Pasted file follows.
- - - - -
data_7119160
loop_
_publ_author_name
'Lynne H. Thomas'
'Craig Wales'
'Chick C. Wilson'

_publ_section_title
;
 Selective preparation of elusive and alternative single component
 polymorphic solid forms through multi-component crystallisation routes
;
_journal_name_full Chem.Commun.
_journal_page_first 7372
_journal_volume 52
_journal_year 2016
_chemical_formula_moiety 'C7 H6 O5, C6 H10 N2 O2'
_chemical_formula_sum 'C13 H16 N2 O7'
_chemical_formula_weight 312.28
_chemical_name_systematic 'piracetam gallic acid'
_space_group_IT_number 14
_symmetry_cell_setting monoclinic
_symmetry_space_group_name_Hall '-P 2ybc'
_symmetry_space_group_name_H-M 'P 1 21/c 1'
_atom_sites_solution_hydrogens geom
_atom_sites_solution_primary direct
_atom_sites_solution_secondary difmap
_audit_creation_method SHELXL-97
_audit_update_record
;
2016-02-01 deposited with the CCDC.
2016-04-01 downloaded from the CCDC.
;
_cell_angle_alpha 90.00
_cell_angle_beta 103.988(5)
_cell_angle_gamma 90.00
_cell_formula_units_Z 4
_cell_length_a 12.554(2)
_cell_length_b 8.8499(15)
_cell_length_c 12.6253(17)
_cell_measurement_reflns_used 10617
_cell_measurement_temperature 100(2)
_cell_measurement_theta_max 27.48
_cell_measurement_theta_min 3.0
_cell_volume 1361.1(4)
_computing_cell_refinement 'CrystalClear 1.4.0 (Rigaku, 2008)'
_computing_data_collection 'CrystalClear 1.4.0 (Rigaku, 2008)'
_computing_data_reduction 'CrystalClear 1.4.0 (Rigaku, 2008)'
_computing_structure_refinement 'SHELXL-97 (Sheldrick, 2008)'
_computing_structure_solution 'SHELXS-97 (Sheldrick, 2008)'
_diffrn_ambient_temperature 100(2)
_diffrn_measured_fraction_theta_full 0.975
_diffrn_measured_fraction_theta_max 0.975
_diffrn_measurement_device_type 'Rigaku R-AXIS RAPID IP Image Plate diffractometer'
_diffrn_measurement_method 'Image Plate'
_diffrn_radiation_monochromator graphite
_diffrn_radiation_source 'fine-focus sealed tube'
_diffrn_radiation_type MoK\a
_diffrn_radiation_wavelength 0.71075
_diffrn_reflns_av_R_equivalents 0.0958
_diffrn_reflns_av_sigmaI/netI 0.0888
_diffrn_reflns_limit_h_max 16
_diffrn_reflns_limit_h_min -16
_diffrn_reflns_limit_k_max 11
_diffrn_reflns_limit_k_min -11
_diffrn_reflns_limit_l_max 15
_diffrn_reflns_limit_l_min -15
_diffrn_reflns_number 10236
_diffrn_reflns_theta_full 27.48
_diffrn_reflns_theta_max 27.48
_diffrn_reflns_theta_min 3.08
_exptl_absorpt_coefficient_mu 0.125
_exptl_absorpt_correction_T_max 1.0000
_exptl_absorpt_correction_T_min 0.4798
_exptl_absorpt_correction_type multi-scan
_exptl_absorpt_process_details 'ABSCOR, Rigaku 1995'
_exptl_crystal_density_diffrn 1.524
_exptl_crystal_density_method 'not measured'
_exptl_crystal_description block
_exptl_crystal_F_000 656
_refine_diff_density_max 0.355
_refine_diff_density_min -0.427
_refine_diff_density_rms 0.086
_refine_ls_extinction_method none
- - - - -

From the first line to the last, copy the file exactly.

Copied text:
data_7119160
loop_
_publ_author_name
'Lynne H. Thomas'
'Craig Wales'
'Chick C. Wilson'

_publ_section_title
;
 Selective preparation of elusive and alternative single component
 polymorphic solid forms through multi-component crystallisation routes
;
_journal_name_full Chem.Commun.
_journal_page_first 7372
_journal_volume 52
_journal_year 2016
_chemical_formula_moiety 'C7 H6 O5, C6 H10 N2 O2'
_chemical_formula_sum 'C13 H16 N2 O7'
_chemical_formula_weight 312.28
_chemical_name_systematic 'piracetam gallic acid'
_space_group_IT_number 14
_symmetry_cell_setting monoclinic
_symmetry_space_group_name_Hall '-P 2ybc'
_symmetry_space_group_name_H-M 'P 1 21/c 1'
_atom_sites_solution_hydrogens geom
_atom_sites_solution_primary direct
_atom_sites_solution_secondary difmap
_audit_creation_method SHELXL-97
_audit_update_record
;
2016-02-01 deposited with the CCDC.
2016-04-01 downloaded from the CCDC.
;
_cell_angle_alpha 90.00
_cell_angle_beta 103.988(5)
_cell_angle_gamma 90.00
_cell_formula_units_Z 4
_cell_length_a 12.554(2)
_cell_length_b 8.8499(15)
_cell_length_c 12.6253(17)
_cell_measurement_reflns_used 10617
_cell_measurement_temperature 100(2)
_cell_measurement_theta_max 27.48
_cell_measurement_theta_min 3.0
_cell_volume 1361.1(4)
_computing_cell_refinement 'CrystalClear 1.4.0 (Rigaku, 2008)'
_computing_data_collection 'CrystalClear 1.4.0 (Rigaku, 2008)'
_computing_data_reduction 'CrystalClear 1.4.0 (Rigaku, 2008)'
_computing_structure_refinement 'SHELXL-97 (Sheldrick, 2008)'
_computing_structure_solution 'SHELXS-97 (Sheldrick, 2008)'
_diffrn_ambient_temperature 100(2)
_diffrn_measured_fraction_theta_full 0.975
_diffrn_measured_fraction_theta_max 0.975
_diffrn_measurement_device_type 'Rigaku R-AXIS RAPID IP Image Plate diffractometer'
_diffrn_measurement_method 'Image Plate'
_diffrn_radiation_monochromator graphite
_diffrn_radiation_source 'fine-focus sealed tube'
_diffrn_radiation_type MoK\a
_diffrn_radiation_wavelength 0.71075
_diffrn_reflns_av_R_equivalents 0.0958
_diffrn_reflns_av_sigmaI/netI 0.0888
_diffrn_reflns_limit_h_max 16
_diffrn_reflns_limit_h_min -16
_diffrn_reflns_limit_k_max 11
_diffrn_reflns_limit_k_min -11
_diffrn_reflns_limit_l_max 15
_diffrn_reflns_limit_l_min -15
_diffrn_reflns_number 10236
_diffrn_reflns_theta_full 27.48
_diffrn_reflns_theta_max 27.48
_diffrn_reflns_theta_min 3.08
_exptl_absorpt_coefficient_mu 0.125
_exptl_absorpt_correction_T_max 1.0000
_exptl_absorpt_correction_T_min 0.4798
_exptl_absorpt_correction_type multi-scan
_exptl_absorpt_process_details 'ABSCOR, Rigaku 1995'
_exptl_crystal_density_diffrn 1.524
_exptl_crystal_density_method 'not measured'
_exptl_crystal_description block
_exptl_crystal_F_000 656
_refine_diff_density_max 0.355
_refine_diff_density_min -0.427
_refine_diff_density_rms 0.086
_refine_ls_extinction_method none